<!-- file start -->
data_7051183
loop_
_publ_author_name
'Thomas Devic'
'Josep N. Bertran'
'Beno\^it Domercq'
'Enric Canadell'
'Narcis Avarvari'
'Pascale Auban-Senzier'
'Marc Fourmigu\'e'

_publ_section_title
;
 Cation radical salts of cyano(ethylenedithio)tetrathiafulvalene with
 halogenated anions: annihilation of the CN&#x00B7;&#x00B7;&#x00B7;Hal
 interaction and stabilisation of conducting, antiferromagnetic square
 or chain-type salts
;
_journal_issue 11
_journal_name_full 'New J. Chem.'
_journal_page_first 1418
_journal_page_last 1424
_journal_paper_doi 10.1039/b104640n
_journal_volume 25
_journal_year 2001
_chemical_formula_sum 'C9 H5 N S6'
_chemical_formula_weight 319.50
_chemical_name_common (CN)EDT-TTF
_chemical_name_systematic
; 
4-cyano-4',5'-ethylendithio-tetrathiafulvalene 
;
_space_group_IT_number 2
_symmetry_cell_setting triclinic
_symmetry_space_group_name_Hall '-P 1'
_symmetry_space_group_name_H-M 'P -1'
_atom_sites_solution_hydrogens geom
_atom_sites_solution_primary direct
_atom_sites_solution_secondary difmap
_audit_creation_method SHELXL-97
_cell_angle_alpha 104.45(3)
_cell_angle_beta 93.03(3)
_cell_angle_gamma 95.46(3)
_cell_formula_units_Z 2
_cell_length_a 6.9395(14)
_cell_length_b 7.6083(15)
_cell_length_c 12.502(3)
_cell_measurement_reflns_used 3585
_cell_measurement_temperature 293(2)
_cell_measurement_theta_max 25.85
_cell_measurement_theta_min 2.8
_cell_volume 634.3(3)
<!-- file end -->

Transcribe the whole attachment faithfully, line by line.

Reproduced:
data_7051183
loop_
_publ_author_name
'Thomas Devic'
'Josep N. Bertran'
'Beno\^it Domercq'
'Enric Canadell'
'Narcis Avarvari'
'Pascale Auban-Senzier'
'Marc Fourmigu\'e'

_publ_section_title
;
 Cation radical salts of cyano(ethylenedithio)tetrathiafulvalene with
 halogenated anions: annihilation of the CN&#x00B7;&#x00B7;&#x00B7;Hal
 interaction and stabilisation of conducting, antiferromagnetic square
 or chain-type salts
;
_journal_issue 11
_journal_name_full 'New J. Chem.'
_journal_page_first 1418
_journal_page_last 1424
_journal_paper_doi 10.1039/b104640n
_journal_volume 25
_journal_year 2001
_chemical_formula_sum 'C9 H5 N S6'
_chemical_formula_weight 319.50
_chemical_name_common (CN)EDT-TTF
_chemical_name_systematic
; 
4-cyano-4',5'-ethylendithio-tetrathiafulvalene 
;
_space_group_IT_number 2
_symmetry_cell_setting triclinic
_symmetry_space_group_name_Hall '-P 1'
_symmetry_space_group_name_H-M 'P -1'
_atom_sites_solution_hydrogens geom
_atom_sites_solution_primary direct
_atom_sites_solution_secondary difmap
_audit_creation_method SHELXL-97
_cell_angle_alpha 104.45(3)
_cell_angle_beta 93.03(3)
_cell_angle_gamma 95.46(3)
_cell_formula_units_Z 2
_cell_length_a 6.9395(14)
_cell_length_b 7.6083(15)
_cell_length_c 12.502(3)
_cell_measurement_reflns_used 3585
_cell_measurement_temperature 293(2)
_cell_measurement_theta_max 25.85
_cell_measurement_theta_min 2.8
_cell_volume 634.3(3)